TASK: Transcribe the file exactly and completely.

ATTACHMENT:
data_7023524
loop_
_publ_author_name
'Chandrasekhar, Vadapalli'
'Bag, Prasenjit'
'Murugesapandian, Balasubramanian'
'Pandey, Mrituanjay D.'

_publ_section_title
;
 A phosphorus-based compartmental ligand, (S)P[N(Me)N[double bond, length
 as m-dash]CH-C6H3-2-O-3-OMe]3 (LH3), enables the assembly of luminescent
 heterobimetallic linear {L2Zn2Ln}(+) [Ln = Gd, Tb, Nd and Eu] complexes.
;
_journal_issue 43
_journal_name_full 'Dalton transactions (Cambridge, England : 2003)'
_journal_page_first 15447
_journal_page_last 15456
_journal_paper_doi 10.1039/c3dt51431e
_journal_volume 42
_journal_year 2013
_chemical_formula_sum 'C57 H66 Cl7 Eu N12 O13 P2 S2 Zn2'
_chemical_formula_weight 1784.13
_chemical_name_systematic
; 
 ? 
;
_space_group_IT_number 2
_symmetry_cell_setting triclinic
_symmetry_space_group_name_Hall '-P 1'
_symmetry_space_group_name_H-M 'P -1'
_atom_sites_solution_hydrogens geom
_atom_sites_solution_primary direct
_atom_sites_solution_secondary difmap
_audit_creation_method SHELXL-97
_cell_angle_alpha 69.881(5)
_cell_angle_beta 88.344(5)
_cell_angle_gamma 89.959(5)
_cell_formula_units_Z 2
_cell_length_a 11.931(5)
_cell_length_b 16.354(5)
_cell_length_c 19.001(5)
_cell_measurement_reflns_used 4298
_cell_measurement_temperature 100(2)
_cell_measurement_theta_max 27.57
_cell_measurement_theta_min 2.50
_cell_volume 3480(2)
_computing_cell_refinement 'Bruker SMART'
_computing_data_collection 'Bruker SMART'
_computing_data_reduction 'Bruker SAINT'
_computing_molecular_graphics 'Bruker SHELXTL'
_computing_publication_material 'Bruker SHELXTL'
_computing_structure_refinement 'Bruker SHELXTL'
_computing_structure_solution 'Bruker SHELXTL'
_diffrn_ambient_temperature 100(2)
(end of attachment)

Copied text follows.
data_7023524
loop_
_publ_author_name
'Chandrasekhar, Vadapalli'
'Bag, Prasenjit'
'Murugesapandian, Balasubramanian'
'Pandey, Mrituanjay D.'

_publ_section_title
;
 A phosphorus-based compartmental ligand, (S)P[N(Me)N[double bond, length
 as m-dash]CH-C6H3-2-O-3-OMe]3 (LH3), enables the assembly of luminescent
 heterobimetallic linear {L2Zn2Ln}(+) [Ln = Gd, Tb, Nd and Eu] complexes.
;
_journal_issue 43
_journal_name_full 'Dalton transactions (Cambridge, England : 2003)'
_journal_page_first 15447
_journal_page_last 15456
_journal_paper_doi 10.1039/c3dt51431e
_journal_volume 42
_journal_year 2013
_chemical_formula_sum 'C57 H66 Cl7 Eu N12 O13 P2 S2 Zn2'
_chemical_formula_weight 1784.13
_chemical_name_systematic
; 
 ? 
;
_space_group_IT_number 2
_symmetry_cell_setting triclinic
_symmetry_space_group_name_Hall '-P 1'
_symmetry_space_group_name_H-M 'P -1'
_atom_sites_solution_hydrogens geom
_atom_sites_solution_primary direct
_atom_sites_solution_secondary difmap
_audit_creation_method SHELXL-97
_cell_angle_alpha 69.881(5)
_cell_angle_beta 88.344(5)
_cell_angle_gamma 89.959(5)
_cell_formula_units_Z 2
_cell_length_a 11.931(5)
_cell_length_b 16.354(5)
_cell_length_c 19.001(5)
_cell_measurement_reflns_used 4298
_cell_measurement_temperature 100(2)
_cell_measurement_theta_max 27.57
_cell_measurement_theta_min 2.50
_cell_volume 3480(2)
_computing_cell_refinement 'Bruker SMART'
_computing_data_collection 'Bruker SMART'
_computing_data_reduction 'Bruker SAINT'
_computing_molecular_graphics 'Bruker SHELXTL'
_computing_publication_material 'Bruker SHELXTL'
_computing_structure_refinement 'Bruker SHELXTL'
_computing_structure_solution 'Bruker SHELXTL'
_diffrn_ambient_temperature 100(2)